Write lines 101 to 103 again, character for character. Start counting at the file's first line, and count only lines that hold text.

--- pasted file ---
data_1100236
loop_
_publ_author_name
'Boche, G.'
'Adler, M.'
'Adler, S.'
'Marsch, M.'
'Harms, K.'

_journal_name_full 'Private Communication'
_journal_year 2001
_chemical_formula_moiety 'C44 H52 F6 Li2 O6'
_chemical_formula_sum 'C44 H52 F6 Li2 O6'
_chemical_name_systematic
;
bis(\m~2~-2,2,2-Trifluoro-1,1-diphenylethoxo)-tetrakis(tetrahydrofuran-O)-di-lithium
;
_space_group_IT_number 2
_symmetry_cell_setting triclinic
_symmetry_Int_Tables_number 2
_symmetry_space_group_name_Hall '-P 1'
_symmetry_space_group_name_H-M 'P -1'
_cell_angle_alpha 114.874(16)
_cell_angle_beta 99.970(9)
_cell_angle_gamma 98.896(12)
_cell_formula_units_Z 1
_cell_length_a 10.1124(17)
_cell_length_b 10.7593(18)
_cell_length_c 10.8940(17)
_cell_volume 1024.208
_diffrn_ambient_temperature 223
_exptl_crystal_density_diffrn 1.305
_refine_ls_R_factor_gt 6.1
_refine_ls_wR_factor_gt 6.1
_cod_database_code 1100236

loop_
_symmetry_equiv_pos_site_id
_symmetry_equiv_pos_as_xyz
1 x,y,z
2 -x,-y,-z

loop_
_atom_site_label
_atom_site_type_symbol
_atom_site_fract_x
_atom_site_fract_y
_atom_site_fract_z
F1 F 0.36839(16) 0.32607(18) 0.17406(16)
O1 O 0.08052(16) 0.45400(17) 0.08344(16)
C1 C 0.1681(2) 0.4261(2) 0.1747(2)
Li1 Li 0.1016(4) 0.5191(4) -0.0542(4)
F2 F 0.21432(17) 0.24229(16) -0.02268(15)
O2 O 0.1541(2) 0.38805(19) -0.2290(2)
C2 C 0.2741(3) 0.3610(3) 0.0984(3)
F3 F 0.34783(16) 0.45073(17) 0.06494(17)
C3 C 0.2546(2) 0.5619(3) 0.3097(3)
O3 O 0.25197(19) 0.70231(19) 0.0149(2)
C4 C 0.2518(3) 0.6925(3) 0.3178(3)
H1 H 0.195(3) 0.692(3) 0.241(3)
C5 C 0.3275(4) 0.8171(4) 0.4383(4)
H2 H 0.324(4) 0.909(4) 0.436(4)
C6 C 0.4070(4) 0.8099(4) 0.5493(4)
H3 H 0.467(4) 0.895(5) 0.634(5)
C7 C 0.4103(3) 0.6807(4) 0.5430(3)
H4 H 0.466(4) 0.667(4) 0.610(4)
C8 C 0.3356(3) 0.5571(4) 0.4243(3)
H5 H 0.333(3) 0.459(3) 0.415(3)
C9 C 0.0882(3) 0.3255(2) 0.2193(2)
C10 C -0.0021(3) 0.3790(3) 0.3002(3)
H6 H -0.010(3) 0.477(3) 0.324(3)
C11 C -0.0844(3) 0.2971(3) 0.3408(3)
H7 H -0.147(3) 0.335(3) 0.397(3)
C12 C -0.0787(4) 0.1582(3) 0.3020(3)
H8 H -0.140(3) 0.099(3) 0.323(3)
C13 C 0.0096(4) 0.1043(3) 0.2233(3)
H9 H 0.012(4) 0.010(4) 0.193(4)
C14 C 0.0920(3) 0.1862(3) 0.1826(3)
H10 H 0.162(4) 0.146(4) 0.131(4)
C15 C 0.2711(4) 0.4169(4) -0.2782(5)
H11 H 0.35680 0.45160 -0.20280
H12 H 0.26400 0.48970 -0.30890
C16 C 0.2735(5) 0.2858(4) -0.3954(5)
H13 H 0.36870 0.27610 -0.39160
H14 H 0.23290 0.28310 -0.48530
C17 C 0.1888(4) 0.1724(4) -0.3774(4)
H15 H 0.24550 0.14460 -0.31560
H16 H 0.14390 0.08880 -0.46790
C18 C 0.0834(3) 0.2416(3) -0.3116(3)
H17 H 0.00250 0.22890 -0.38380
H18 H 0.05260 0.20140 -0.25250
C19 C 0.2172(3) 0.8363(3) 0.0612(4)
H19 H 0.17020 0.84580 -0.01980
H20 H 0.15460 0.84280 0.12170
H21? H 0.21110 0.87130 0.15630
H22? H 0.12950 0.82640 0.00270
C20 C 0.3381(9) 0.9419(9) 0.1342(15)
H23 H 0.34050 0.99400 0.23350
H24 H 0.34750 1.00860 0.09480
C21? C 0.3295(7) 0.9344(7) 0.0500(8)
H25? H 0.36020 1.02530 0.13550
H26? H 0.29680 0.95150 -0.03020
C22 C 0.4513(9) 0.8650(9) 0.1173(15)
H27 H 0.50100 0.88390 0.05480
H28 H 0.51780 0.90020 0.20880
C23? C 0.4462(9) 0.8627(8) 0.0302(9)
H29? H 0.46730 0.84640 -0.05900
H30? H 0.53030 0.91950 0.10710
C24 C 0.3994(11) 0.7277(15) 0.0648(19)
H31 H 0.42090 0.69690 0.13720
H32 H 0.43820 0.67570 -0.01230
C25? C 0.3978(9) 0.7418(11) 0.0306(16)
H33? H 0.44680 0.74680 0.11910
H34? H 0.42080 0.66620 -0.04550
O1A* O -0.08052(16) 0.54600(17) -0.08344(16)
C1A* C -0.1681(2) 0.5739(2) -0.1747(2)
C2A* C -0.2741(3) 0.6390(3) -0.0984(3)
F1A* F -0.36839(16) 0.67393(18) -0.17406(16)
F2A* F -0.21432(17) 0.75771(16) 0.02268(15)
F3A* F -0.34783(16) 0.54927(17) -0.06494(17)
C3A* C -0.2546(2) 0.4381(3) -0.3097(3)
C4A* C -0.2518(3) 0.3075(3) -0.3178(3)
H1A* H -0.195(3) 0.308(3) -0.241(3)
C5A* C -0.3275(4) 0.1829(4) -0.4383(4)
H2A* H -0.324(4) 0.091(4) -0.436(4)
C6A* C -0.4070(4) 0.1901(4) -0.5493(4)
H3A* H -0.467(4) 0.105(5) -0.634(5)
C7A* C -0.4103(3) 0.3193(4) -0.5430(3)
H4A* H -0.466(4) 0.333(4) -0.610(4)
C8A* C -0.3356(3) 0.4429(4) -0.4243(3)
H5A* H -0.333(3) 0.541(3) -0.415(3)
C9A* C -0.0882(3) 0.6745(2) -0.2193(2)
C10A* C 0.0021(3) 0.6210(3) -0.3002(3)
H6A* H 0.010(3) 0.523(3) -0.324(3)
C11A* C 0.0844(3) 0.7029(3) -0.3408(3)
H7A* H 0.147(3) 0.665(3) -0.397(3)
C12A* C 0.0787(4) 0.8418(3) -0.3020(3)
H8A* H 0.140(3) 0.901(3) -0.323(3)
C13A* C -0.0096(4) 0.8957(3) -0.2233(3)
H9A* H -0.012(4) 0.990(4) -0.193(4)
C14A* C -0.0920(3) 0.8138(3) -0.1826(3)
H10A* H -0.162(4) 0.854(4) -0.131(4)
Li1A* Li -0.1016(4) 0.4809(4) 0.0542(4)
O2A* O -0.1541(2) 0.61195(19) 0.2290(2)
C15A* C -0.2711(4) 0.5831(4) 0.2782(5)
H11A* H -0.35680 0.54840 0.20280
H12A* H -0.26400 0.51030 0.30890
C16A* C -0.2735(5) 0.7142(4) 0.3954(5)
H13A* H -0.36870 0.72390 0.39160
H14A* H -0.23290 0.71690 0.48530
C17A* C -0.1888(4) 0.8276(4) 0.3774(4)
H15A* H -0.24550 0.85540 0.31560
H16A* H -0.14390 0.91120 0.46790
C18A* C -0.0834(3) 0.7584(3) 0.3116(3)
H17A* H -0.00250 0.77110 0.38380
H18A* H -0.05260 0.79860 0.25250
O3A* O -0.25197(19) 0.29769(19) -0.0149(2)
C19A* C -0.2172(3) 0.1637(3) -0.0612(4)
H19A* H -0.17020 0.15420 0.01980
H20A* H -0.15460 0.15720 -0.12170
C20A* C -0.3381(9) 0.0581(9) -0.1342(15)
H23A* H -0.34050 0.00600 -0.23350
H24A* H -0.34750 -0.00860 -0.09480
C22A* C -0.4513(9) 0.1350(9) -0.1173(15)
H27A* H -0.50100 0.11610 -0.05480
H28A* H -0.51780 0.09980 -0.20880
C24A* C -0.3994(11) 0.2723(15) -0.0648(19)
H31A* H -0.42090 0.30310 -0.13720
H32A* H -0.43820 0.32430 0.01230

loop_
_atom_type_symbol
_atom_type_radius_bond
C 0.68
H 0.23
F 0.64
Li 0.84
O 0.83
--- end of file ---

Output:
H27 H 0.50100 0.88390 0.05480
H28 H 0.51780 0.90020 0.20880
C23? C 0.4462(9) 0.8627(8) 0.0302(9)